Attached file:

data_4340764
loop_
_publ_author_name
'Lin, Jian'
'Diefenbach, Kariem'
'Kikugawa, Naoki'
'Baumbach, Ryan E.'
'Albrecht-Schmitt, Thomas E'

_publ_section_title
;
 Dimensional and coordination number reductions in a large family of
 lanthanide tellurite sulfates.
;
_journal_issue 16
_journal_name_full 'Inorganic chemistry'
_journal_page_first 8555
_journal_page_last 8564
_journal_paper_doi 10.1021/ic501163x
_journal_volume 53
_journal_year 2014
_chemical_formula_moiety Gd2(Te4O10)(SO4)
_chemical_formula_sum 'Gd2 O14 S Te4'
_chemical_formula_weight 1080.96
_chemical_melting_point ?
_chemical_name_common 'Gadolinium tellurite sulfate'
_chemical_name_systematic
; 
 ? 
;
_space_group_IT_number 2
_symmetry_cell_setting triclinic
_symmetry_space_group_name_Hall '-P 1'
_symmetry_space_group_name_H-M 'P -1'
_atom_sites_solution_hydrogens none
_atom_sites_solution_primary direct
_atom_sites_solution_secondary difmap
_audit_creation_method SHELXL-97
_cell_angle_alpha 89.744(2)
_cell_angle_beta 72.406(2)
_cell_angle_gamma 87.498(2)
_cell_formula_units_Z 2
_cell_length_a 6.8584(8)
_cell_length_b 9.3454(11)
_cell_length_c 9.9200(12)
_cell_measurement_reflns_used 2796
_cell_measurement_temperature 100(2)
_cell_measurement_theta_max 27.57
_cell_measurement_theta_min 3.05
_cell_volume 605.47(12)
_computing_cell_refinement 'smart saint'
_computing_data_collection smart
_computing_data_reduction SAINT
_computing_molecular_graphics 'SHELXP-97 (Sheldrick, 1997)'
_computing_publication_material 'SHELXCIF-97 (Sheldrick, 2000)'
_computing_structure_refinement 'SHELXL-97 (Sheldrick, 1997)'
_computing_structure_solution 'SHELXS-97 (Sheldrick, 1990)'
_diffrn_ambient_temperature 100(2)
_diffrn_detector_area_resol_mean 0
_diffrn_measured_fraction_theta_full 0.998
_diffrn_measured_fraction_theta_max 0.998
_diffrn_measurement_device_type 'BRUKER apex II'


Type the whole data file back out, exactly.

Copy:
data_4340764
loop_
_publ_author_name
'Lin, Jian'
'Diefenbach, Kariem'
'Kikugawa, Naoki'
'Baumbach, Ryan E.'
'Albrecht-Schmitt, Thomas E'

_publ_section_title
;
 Dimensional and coordination number reductions in a large family of
 lanthanide tellurite sulfates.
;
_journal_issue 16
_journal_name_full 'Inorganic chemistry'
_journal_page_first 8555
_journal_page_last 8564
_journal_paper_doi 10.1021/ic501163x
_journal_volume 53
_journal_year 2014
_chemical_formula_moiety Gd2(Te4O10)(SO4)
_chemical_formula_sum 'Gd2 O14 S Te4'
_chemical_formula_weight 1080.96
_chemical_melting_point ?
_chemical_name_common 'Gadolinium tellurite sulfate'
_chemical_name_systematic
; 
 ? 
;
_space_group_IT_number 2
_symmetry_cell_setting triclinic
_symmetry_space_group_name_Hall '-P 1'
_symmetry_space_group_name_H-M 'P -1'
_atom_sites_solution_hydrogens none
_atom_sites_solution_primary direct
_atom_sites_solution_secondary difmap
_audit_creation_method SHELXL-97
_cell_angle_alpha 89.744(2)
_cell_angle_beta 72.406(2)
_cell_angle_gamma 87.498(2)
_cell_formula_units_Z 2
_cell_length_a 6.8584(8)
_cell_length_b 9.3454(11)
_cell_length_c 9.9200(12)
_cell_measurement_reflns_used 2796
_cell_measurement_temperature 100(2)
_cell_measurement_theta_max 27.57
_cell_measurement_theta_min 3.05
_cell_volume 605.47(12)
_computing_cell_refinement 'smart saint'
_computing_data_collection smart
_computing_data_reduction SAINT
_computing_molecular_graphics 'SHELXP-97 (Sheldrick, 1997)'
_computing_publication_material 'SHELXCIF-97 (Sheldrick, 2000)'
_computing_structure_refinement 'SHELXL-97 (Sheldrick, 1997)'
_computing_structure_solution 'SHELXS-97 (Sheldrick, 1990)'
_diffrn_ambient_temperature 100(2)
_diffrn_detector_area_resol_mean 0
_diffrn_measured_fraction_theta_full 0.998
_diffrn_measured_fraction_theta_max 0.998
_diffrn_measurement_device_type 'BRUKER apex II'